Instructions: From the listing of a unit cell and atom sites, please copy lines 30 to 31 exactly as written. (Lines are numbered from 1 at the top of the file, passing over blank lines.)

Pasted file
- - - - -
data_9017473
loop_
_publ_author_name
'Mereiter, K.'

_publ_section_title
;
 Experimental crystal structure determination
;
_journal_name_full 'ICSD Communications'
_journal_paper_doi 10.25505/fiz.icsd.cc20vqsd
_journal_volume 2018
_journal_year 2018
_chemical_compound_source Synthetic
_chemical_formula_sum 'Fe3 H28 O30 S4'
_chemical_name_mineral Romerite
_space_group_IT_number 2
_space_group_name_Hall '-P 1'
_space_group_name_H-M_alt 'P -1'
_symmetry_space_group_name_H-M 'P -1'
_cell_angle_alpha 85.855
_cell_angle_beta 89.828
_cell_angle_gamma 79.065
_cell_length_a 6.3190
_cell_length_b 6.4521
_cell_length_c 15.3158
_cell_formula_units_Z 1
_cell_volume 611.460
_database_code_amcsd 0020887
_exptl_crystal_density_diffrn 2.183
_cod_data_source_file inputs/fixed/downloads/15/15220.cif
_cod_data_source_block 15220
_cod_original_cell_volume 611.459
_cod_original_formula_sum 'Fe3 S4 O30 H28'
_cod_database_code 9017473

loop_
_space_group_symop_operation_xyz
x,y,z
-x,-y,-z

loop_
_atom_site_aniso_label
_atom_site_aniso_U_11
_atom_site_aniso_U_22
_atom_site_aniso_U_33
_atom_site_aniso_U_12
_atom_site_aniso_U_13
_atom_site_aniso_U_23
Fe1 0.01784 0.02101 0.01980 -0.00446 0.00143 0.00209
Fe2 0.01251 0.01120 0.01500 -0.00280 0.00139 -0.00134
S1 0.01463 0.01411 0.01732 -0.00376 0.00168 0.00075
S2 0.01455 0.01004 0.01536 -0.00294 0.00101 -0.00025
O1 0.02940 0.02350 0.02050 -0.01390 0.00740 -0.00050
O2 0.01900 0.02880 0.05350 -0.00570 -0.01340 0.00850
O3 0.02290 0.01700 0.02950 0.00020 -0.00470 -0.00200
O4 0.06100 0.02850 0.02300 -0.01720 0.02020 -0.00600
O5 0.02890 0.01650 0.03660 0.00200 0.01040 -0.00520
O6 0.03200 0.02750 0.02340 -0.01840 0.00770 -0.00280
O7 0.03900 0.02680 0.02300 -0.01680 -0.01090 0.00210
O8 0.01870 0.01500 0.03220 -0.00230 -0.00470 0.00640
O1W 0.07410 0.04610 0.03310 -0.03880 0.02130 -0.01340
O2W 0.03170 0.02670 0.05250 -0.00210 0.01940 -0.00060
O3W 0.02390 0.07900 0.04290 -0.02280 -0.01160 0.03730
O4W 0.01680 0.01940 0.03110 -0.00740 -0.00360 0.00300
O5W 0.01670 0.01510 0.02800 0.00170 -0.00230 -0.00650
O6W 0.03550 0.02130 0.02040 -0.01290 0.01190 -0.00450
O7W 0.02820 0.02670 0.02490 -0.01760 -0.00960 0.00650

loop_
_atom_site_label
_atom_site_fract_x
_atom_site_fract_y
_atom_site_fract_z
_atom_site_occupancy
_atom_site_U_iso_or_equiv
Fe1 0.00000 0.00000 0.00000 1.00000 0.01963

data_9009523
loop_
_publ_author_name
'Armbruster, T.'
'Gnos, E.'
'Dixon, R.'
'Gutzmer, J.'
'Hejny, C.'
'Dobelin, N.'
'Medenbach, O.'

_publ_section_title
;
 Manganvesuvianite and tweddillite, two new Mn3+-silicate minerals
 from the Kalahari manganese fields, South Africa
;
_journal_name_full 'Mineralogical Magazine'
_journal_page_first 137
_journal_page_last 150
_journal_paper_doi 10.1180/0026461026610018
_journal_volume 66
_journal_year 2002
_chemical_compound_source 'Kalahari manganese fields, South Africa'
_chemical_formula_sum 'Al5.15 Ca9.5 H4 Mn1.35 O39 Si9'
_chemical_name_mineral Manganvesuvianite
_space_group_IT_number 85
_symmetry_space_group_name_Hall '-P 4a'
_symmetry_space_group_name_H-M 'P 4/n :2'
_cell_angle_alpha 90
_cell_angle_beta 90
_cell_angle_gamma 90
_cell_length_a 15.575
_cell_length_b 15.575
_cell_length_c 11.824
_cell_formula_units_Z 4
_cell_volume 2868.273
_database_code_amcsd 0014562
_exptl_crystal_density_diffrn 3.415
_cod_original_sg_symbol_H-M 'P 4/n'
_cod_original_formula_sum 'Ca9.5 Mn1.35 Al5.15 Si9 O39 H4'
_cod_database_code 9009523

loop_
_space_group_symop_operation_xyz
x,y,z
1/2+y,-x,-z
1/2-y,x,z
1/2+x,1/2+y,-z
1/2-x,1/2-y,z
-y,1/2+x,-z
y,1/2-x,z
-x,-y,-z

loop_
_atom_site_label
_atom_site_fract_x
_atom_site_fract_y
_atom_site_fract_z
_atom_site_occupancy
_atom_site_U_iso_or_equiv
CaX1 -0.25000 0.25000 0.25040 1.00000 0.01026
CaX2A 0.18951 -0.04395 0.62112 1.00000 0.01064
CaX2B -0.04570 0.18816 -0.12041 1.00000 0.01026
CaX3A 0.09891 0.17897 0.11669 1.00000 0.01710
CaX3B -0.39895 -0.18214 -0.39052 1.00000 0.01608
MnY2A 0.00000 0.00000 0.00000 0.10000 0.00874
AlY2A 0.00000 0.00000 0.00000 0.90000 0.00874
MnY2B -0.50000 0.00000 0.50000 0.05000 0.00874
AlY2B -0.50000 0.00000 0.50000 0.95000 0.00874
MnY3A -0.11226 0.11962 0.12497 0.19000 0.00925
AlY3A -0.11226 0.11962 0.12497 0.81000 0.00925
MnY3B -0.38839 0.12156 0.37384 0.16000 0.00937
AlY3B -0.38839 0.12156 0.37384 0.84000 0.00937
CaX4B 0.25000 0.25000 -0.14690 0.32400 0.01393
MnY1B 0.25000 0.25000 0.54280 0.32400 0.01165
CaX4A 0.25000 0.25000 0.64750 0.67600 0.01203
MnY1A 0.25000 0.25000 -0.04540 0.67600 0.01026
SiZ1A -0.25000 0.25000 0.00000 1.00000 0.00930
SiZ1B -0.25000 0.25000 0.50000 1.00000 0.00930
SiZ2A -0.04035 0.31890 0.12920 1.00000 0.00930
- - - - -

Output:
_cod_data_source_file inputs/fixed/downloads/15/15220.cif
_cod_data_source_block 15220